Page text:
BREAKING
Over 100 confirmed cases of COVID-19 from Forsyth County, statewide count tops 10,000
Here's the latest on the novel coronavirus in Forsyth County and Georgia
Full Story
By allowing ads to appear on this site, you support the local businesses who, in turn, support great local journalism.
Election 2016 preview: Senior homestead exemption revision
ELECTION

In this series, we will preview what you need to know about the local contested races, constitutional amendments and special election questions on your Nov. 8 ballot. This week, we look at the District 5 Board of Education race and two special election questions for Forsyth County voters.

Other education-related contested races and ballot questions that will appear on your ballot:

* Both District 5 BOE candidates oppose Opportunity School District

SPLOST for education local ballot question

WILL APPEAR AS: To revise certain residents’ eligibility for a homestead exemption from all Forsyth County school district ad valorem taxes for educational purposes. (Act 505 House Bill No. 1102 2015-2016 Regular Session Georgia General Assembly)

“Shall the Act be approved which reduces the eligibility of certain senior citizen residents who have minor children living with them to receive a complete homestead exemption from Forsyth County school district ad valorem taxes.”

WHAT IT IS: The Forsyth County Board of Education prompted legislation in the Georgia General Assembly to revise the senior homestead exemption act that allows people aged 65 or over to not have to pay property taxes for education.

“The most important thing is that it’s an amendment, or a revision. It is not to eliminate the senior citizen exemption,” said Jennifer Caracciolo, spokeswoman for Forsyth County Schools.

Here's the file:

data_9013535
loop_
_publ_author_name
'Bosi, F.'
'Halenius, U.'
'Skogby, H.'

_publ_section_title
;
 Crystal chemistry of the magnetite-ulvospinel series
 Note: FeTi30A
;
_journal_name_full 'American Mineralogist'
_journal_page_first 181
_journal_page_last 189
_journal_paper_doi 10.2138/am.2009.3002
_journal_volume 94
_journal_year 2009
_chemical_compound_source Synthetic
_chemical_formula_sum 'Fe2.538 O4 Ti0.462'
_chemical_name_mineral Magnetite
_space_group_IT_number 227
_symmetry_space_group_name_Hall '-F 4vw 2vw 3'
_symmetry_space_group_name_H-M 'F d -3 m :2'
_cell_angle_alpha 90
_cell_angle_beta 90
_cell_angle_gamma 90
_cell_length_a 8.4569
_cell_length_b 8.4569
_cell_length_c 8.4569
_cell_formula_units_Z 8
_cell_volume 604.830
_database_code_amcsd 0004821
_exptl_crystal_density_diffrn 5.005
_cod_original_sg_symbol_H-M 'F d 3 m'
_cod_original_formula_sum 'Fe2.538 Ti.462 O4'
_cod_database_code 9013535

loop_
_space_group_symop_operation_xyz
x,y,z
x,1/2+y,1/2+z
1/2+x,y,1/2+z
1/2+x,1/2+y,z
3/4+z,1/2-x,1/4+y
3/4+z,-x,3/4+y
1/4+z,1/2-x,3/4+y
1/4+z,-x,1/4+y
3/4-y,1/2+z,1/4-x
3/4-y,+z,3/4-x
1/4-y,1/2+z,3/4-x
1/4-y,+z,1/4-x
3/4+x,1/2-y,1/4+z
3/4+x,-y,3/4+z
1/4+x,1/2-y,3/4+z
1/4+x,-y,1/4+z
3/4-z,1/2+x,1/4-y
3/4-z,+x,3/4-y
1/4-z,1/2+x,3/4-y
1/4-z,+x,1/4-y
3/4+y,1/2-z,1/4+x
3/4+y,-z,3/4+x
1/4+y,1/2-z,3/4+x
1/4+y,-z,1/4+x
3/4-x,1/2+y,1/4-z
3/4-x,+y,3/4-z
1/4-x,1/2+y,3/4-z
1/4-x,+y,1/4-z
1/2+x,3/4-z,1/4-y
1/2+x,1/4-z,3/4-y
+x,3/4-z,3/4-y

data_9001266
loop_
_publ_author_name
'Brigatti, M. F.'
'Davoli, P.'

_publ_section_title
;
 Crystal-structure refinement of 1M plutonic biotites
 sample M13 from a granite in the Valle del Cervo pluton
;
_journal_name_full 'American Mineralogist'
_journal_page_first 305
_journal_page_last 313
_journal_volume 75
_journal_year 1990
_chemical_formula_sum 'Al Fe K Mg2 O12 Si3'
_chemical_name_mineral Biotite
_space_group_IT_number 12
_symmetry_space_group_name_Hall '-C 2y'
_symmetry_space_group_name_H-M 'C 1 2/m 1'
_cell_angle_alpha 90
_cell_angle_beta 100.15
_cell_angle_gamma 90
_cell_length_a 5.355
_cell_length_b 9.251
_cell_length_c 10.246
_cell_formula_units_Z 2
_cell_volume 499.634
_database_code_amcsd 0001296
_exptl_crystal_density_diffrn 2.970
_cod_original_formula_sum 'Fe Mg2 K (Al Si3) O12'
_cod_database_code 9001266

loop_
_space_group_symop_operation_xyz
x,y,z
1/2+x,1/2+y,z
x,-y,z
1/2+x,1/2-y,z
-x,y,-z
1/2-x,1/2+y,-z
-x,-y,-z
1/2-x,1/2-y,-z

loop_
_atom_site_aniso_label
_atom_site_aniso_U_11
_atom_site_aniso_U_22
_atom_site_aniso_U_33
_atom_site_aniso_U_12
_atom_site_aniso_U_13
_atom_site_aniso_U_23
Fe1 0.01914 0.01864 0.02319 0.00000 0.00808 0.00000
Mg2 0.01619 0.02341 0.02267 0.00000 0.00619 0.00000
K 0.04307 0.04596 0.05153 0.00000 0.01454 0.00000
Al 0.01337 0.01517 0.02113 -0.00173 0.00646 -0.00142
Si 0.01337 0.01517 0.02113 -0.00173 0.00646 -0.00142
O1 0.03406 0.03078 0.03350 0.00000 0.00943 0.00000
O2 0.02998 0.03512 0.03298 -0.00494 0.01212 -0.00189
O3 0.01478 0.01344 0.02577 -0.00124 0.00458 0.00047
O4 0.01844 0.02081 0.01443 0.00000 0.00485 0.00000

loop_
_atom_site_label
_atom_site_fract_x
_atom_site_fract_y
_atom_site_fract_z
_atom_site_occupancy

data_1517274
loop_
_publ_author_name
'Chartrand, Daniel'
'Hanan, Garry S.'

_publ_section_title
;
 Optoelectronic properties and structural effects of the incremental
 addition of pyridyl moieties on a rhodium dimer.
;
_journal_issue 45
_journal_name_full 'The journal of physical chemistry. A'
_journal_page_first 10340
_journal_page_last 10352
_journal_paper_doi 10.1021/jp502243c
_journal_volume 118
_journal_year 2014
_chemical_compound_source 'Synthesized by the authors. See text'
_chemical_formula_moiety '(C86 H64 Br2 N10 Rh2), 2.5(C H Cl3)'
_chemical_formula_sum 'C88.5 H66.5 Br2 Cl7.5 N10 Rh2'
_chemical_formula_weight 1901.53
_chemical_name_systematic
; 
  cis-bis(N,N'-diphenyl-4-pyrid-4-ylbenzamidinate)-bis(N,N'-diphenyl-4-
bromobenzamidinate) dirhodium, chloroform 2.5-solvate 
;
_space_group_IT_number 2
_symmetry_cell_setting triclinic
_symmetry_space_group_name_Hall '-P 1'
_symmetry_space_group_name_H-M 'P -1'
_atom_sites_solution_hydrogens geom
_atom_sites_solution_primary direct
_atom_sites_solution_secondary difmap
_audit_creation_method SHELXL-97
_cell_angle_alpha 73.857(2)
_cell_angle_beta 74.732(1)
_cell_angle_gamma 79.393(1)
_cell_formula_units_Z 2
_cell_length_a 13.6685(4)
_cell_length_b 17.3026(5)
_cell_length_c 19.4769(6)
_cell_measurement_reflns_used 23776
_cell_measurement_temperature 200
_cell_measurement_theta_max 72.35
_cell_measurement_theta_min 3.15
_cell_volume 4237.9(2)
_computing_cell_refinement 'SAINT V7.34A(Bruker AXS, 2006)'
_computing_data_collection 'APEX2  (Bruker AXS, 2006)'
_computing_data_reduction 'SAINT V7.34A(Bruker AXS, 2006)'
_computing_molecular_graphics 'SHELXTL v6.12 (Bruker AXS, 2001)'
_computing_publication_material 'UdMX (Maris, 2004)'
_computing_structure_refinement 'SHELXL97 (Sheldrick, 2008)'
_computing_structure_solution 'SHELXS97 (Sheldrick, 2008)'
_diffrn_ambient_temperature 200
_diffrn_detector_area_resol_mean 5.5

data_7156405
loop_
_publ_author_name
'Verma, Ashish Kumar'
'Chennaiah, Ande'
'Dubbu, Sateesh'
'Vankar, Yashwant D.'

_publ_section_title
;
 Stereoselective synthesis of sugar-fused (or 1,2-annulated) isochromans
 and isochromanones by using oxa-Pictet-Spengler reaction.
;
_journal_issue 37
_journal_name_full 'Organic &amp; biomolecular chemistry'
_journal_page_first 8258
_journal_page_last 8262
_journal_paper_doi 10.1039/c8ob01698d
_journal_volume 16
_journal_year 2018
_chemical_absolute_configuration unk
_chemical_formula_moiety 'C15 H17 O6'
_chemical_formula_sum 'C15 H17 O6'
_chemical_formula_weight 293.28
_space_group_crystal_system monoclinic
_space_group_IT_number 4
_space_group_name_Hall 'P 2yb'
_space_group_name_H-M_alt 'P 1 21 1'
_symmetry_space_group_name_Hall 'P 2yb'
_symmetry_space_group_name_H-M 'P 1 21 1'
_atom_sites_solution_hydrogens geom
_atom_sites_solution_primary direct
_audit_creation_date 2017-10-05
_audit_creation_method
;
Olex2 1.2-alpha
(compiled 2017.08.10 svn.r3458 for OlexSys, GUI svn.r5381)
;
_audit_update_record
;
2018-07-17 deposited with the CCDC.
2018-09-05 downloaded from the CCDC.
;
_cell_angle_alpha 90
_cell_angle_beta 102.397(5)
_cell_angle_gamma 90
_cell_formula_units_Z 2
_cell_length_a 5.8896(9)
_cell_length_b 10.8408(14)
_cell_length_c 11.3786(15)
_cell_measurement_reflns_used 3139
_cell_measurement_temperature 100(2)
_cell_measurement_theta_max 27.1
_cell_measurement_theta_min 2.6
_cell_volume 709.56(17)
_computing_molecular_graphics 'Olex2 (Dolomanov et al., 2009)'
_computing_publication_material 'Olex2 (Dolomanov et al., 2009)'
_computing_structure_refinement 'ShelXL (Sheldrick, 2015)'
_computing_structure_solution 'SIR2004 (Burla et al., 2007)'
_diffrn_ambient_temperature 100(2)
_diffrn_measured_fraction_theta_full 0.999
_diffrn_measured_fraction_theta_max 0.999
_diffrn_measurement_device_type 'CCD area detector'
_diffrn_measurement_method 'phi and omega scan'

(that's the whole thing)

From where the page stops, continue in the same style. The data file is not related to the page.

If approved, residents aged 65 and older who are the legal guardians of students living in their home are exempt from paying school taxes. If they are not the legal guardian of a student who is living in their home, they must pay property taxes for education.

“The school board looked into it, and they found they were losing tax revenue because of this loophole,” Caracciolo said. “Given our growth, they wanted to put it before voters now.”

If the resolution fails to get a majority of votes in favor, the exemption will remain as it is now.

“If you are over 65 and don’t have kids in the home, you’re still exempt,” Caracciolo said.

Opposition has come as a result of deemed confusing language.

“We understand that having a senior exemption for those over the age of 65 is attractive to living in Forsyth County,” Caracciolo said.

She said the district lost an estimated half-million dollars in fiscal year 2015 due to the loophole.